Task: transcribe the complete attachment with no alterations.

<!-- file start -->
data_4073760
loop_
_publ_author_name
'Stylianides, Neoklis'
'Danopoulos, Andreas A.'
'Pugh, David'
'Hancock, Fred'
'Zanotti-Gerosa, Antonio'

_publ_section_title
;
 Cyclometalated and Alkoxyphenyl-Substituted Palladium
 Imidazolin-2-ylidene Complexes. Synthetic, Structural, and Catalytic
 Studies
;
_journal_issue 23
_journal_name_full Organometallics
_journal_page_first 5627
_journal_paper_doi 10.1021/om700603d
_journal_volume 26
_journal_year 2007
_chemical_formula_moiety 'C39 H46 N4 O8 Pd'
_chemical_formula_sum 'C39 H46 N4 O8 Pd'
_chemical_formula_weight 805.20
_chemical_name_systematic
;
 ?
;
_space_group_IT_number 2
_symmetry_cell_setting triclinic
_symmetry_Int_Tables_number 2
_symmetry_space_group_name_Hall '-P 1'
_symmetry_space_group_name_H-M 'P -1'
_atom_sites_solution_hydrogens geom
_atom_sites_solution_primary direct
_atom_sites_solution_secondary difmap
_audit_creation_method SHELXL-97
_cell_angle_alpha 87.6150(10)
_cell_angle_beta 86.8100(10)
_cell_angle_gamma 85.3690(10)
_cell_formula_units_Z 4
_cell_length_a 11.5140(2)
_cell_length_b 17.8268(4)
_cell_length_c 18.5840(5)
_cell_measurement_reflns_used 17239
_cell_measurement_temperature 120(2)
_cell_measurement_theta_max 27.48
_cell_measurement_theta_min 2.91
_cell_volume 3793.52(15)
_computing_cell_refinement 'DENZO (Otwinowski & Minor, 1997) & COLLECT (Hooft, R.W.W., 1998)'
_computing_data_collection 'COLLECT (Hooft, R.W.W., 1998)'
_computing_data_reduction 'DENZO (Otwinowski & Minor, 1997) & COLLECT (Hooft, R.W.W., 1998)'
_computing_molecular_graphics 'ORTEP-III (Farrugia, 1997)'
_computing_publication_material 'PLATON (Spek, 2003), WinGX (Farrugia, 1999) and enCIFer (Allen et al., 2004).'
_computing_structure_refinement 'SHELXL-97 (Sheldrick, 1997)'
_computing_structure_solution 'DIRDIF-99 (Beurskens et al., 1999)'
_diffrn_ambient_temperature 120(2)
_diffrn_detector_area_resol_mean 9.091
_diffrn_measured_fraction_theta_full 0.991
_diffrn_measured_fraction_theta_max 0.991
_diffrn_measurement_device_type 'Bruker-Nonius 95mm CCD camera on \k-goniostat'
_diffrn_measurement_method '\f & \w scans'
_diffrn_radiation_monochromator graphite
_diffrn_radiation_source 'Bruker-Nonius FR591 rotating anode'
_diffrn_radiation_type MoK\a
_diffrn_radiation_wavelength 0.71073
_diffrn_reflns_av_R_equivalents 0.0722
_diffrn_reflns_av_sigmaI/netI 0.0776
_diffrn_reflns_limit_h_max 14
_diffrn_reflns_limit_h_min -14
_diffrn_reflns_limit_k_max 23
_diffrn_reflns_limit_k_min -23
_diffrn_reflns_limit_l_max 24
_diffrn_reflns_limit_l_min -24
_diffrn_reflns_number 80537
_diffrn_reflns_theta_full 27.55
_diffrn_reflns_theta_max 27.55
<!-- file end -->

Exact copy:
data_4073760
loop_
_publ_author_name
'Stylianides, Neoklis'
'Danopoulos, Andreas A.'
'Pugh, David'
'Hancock, Fred'
'Zanotti-Gerosa, Antonio'

_publ_section_title
;
 Cyclometalated and Alkoxyphenyl-Substituted Palladium
 Imidazolin-2-ylidene Complexes. Synthetic, Structural, and Catalytic
 Studies
;
_journal_issue 23
_journal_name_full Organometallics
_journal_page_first 5627
_journal_paper_doi 10.1021/om700603d
_journal_volume 26
_journal_year 2007
_chemical_formula_moiety 'C39 H46 N4 O8 Pd'
_chemical_formula_sum 'C39 H46 N4 O8 Pd'
_chemical_formula_weight 805.20
_chemical_name_systematic
;
 ?
;
_space_group_IT_number 2
_symmetry_cell_setting triclinic
_symmetry_Int_Tables_number 2
_symmetry_space_group_name_Hall '-P 1'
_symmetry_space_group_name_H-M 'P -1'
_atom_sites_solution_hydrogens geom
_atom_sites_solution_primary direct
_atom_sites_solution_secondary difmap
_audit_creation_method SHELXL-97
_cell_angle_alpha 87.6150(10)
_cell_angle_beta 86.8100(10)
_cell_angle_gamma 85.3690(10)
_cell_formula_units_Z 4
_cell_length_a 11.5140(2)
_cell_length_b 17.8268(4)
_cell_length_c 18.5840(5)
_cell_measurement_reflns_used 17239
_cell_measurement_temperature 120(2)
_cell_measurement_theta_max 27.48
_cell_measurement_theta_min 2.91
_cell_volume 3793.52(15)
_computing_cell_refinement 'DENZO (Otwinowski & Minor, 1997) & COLLECT (Hooft, R.W.W., 1998)'
_computing_data_collection 'COLLECT (Hooft, R.W.W., 1998)'
_computing_data_reduction 'DENZO (Otwinowski & Minor, 1997) & COLLECT (Hooft, R.W.W., 1998)'
_computing_molecular_graphics 'ORTEP-III (Farrugia, 1997)'
_computing_publication_material 'PLATON (Spek, 2003), WinGX (Farrugia, 1999) and enCIFer (Allen et al., 2004).'
_computing_structure_refinement 'SHELXL-97 (Sheldrick, 1997)'
_computing_structure_solution 'DIRDIF-99 (Beurskens et al., 1999)'
_diffrn_ambient_temperature 120(2)
_diffrn_detector_area_resol_mean 9.091
_diffrn_measured_fraction_theta_full 0.991
_diffrn_measured_fraction_theta_max 0.991
_diffrn_measurement_device_type 'Bruker-Nonius 95mm CCD camera on \k-goniostat'
_diffrn_measurement_method '\f & \w scans'
_diffrn_radiation_monochromator graphite
_diffrn_radiation_source 'Bruker-Nonius FR591 rotating anode'
_diffrn_radiation_type MoK\a
_diffrn_radiation_wavelength 0.71073
_diffrn_reflns_av_R_equivalents 0.0722
_diffrn_reflns_av_sigmaI/netI 0.0776
_diffrn_reflns_limit_h_max 14
_diffrn_reflns_limit_h_min -14
_diffrn_reflns_limit_k_max 23
_diffrn_reflns_limit_k_min -23
_diffrn_reflns_limit_l_max 24
_diffrn_reflns_limit_l_min -24
_diffrn_reflns_number 80537
_diffrn_reflns_theta_full 27.55
_diffrn_reflns_theta_max 27.55